The Death Of Fire Hopping In Mario Kart 8 Deluxe Raises Questions About Player Discovery

You may have heard by now that Mario Kart 8’s notorious speed exploit known as “fire hopping” has been axed by Nintendo from Switch’s Deluxe edition of the game. I won’t delve into a detailed history of the mechanic here, but essentially it allows advanced players to extend the length of their post-slide speed boost by hopping, and straddles the line between strategy and exploit in the eyes of the game’s fanbase. The point is, those days are over, and Nintendo has made the decision for us.


Fire hopping is no more in Deluxe, and I’ve been able to confirm this via my own copy in addition to the numerous videos cropping up online demonstrating the very same thing. There are undoubtedly those who don't love the decision, but I do feel it suits Mario Kart.


Though “frogging” (as fire hopping is also apparently called) was not nearly as severe, recall “snaking” from Mario Kart DS. The technique enables continued sliding for infinite speed-boost, resulting in world records and all sorts of wild achievements across not just the DS version, but also Mario Kart 64 and GameCube’s Double Dash!! That may sound like harmless fun, but anyone who played Mario Kart DS online knows better; it severely damaged the experience, rendering the exploit absolutely essential and crippling the efforts of anyone looking to race like a normal human being.


Regardless of your stance, both instances raise questions about which player discoveries should and shouldn’t be allowed in games simply because they weren’t intended. Competition surely plays a role; for example, I’d be very displeased if Nintendo decided to remove the dozens of creative discoveries in Breath of the Wild simply because the Zelda team hadn’t dreamt all of them up in advance. Still, Breath of the Wild has proven to be a sandbox, while franchises like Mario Kart or Super Smash Bros. are not. Further still, Super Smash has evolved into something far more serious in professional spheres than HAL Laboratory likely ever imagined back in 1999, while Mario Kart remains decidedly casual and intentionally so. I’ve little doubt many of these lines of thought are weighed when deciding whether or not to nix something like fire hopping.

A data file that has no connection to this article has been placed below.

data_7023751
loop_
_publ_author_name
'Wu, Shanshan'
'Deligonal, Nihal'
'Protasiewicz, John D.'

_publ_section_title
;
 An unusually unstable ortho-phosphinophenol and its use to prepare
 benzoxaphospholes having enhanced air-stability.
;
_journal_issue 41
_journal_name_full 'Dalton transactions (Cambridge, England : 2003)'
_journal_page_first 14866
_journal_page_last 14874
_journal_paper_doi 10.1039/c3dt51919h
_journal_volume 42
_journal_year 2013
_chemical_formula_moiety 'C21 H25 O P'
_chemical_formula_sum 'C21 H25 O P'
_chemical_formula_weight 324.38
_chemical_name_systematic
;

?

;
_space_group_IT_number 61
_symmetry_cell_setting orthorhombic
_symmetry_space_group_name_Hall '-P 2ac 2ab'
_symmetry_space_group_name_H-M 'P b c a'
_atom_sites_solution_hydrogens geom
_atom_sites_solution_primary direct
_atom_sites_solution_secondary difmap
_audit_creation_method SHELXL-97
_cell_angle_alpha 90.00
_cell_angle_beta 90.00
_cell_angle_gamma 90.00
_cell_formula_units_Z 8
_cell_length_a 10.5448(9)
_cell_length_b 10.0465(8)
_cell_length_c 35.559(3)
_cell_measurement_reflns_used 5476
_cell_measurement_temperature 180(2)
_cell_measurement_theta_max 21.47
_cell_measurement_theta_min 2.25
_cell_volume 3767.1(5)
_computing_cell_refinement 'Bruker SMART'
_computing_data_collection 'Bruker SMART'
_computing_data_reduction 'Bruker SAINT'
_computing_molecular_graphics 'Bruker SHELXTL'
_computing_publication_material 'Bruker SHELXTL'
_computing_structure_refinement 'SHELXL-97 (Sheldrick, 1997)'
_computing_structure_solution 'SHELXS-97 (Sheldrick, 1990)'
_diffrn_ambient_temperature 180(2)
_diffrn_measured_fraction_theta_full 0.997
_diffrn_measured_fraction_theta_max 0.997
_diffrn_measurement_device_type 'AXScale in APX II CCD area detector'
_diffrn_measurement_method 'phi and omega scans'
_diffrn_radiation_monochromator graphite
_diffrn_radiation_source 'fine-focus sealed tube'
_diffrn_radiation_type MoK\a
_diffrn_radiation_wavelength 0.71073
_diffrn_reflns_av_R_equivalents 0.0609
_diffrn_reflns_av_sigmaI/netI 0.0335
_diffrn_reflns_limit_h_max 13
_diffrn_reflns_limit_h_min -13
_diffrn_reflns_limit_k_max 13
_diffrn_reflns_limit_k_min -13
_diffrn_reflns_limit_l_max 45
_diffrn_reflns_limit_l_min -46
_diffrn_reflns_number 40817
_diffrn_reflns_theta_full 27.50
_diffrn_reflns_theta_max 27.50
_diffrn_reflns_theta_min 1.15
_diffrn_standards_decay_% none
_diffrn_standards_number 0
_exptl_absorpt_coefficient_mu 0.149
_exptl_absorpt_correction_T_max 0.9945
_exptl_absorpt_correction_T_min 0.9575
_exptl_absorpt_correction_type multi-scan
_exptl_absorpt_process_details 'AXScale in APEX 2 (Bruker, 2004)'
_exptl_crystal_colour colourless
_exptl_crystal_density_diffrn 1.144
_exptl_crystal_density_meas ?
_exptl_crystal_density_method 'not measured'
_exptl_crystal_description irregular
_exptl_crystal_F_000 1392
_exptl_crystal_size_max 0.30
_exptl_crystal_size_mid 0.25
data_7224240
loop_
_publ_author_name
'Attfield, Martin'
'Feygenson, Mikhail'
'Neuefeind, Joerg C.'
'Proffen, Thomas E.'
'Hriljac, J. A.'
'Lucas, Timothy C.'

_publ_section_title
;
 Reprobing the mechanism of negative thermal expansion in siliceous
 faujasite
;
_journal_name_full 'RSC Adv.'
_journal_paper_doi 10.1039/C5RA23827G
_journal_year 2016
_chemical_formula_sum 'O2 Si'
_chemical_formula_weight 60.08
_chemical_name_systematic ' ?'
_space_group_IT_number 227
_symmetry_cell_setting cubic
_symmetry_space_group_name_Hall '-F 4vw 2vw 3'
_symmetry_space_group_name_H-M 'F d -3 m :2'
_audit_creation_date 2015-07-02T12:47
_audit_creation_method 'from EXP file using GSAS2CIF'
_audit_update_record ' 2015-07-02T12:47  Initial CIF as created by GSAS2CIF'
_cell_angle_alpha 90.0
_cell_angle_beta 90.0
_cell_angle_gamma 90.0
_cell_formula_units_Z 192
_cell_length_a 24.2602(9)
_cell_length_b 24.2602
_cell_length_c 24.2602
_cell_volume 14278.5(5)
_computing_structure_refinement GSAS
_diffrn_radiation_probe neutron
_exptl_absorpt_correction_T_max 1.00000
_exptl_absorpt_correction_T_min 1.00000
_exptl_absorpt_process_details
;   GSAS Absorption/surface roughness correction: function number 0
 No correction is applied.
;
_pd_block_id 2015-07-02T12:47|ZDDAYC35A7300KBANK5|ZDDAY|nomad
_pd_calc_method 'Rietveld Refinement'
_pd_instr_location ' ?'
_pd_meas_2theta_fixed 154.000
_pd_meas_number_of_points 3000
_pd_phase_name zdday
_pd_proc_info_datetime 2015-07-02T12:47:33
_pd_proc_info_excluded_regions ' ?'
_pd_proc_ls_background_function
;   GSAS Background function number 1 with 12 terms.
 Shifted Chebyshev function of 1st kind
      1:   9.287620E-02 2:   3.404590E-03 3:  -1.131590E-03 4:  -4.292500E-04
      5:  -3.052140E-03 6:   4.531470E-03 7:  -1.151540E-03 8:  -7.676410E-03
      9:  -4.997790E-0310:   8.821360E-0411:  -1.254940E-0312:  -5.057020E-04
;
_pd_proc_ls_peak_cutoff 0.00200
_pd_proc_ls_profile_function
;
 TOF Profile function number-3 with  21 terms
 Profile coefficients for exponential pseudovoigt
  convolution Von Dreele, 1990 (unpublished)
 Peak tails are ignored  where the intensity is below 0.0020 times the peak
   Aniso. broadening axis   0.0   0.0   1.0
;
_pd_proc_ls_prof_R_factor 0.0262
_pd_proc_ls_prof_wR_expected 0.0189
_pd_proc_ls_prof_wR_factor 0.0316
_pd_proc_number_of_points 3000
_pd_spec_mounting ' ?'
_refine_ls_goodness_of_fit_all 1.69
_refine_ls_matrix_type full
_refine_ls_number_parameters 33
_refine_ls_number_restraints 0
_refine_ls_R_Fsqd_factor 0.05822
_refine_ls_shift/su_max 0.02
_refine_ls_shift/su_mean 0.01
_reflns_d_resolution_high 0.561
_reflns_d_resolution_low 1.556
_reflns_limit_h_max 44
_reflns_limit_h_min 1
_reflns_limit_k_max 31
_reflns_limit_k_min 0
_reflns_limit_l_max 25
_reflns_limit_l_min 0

There’s also speedrunning to consider, a far different beast than setting literal speed records in a racing game, often the entire point of racers in the first place. I’ve written before about Zelda glitches, one among them being Wind Waker’s “super swims” that have enabled speedrunners to traverse the ocean at comically breakneck speeds, achieving faster completion times than would otherwise be possible. Since speedrunning is a hobby that isn’t formally condoned in the game, nor is it arranged for online competition using the game’s own matchmaking and scorekeeping systems, it was likely deemed as harmless and acceptable to leave be. I expect the same conclusion from Nintendo regarding most of Breath of the Wild’s quirks.

 Melee is home to numerous player exploits that have deeply rooted themselves in competitive strategy.

No matter how you slice it Mario Kart is a different beast, different even from Smash Bros. in that far more children and casual gamers are playing online. These are folks whose enjoyment can be severely and easily hampered, especially when continuously smoked by exploit geeks who won’t quit “frogging” their way to victory. To be fair, I wouldn’t be surprised if half the time it’s savage 12-year-olds doing the frogging anyway, but the concept and ultimate point of the decision remains the same. The purpose of Mario Kart isn’t, and never will be, to have certain players feeling left out or like they can’t win. It’s why blue shells exist in the first place.


The eradication of player-found exploits is not by default controversial, and after a brief mourning period by certain fans I expect the situation with Mario Kart 8 will be soon forgotten anyway. Who knows, perhaps the Switch edition holds new advantages waiting to be uncovered, particularly regarding its Battle arenas and the numerous game modes that go with them. Thankfully there’s little risk of the classic exploits-turned-strategy of, say, established competitive titles like Super Smash Bros. Melee being canned, though I do wonder if competitive games can ever develop their strategic core the way Melee did in the age of rampant patching and post-launch adjustment. We won’t ever know for sure, but for the time being, the longer I can hold my own against the truly insane Mario Kart masters found in competitive matches online, the happier I’ll be.